In its quarterly report, the company stated that the project’s land has been occupied by miners, more than 75 of whom have “irregularly” registered stakes in the country’s Integral Registry of Mining Formalisation. This is a registry of all formalised mining in the country.
Southern Copper, a subsidiary of Grupo Mexico, later requested that those who had wrongly registered be excluded from the registry and classified as “illegal miners”, which the mining authority complied with.
Southern Copper confirmed in its report that it has lodged criminal complaints against the miners and filed “other legal remedies” in order to remove the miners from the project and confiscate any illegally mined ore.
Los Chancas, although not yet opened, is set to play a pivotal role in Southern Copper’s future. The company aims to extract 1.8 million tonnes per annum (tpa) of copper across its projects by 2030, and expects to mine as much as 130,000tpa of copper, alongside 7,500tpa of molybdenum, from Los Chancas. The prospective open-pit mine is expected to enter production in 2030, with a mine life stretching to 2049, making it a long-term project for the company.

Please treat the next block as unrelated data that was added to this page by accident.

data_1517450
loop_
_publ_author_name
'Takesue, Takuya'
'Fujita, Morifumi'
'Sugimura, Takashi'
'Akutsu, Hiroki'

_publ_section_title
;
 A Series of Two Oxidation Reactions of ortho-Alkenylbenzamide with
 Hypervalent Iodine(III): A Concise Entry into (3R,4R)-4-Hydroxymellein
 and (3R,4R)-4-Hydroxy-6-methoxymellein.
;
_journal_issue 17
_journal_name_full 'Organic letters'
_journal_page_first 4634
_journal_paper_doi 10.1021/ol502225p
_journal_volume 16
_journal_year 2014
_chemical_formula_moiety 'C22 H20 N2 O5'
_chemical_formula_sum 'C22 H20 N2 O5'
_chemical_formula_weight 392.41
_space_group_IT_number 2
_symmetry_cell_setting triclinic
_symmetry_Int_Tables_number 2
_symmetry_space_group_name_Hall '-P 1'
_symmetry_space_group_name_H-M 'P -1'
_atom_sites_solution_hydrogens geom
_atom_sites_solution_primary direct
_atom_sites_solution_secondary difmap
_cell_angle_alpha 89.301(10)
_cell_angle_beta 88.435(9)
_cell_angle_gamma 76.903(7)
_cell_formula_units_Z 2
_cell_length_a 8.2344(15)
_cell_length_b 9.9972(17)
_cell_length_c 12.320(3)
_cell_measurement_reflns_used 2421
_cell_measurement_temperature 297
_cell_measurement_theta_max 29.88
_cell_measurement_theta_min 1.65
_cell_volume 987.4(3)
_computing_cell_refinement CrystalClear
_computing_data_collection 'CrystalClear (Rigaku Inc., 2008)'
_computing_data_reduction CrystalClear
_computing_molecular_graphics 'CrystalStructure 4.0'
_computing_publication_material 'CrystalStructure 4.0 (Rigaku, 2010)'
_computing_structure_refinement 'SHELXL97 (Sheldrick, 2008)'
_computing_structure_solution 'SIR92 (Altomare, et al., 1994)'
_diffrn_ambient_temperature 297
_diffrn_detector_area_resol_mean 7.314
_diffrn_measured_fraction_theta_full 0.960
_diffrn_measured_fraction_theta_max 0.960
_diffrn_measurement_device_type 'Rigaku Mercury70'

Southern Copper has invested an estimated $2.6bn (9.35bn sol) into the mine, but company statements say illegal miners have jeopardised its long-term productive targets. A lack of governmental oversight and the high global price of copper has allowed unlicensed and unregulated local miners to exploit mining sites. These “artisanal” miners are settling on permits granted to industrial miners. Since 2020, the number of artisanal mining permits has doubled to 80,000. As the artisanal permits are issued separately to permits for large-scale copper miners, there has been overlap between legally issued permits that has drawn parties into conflict.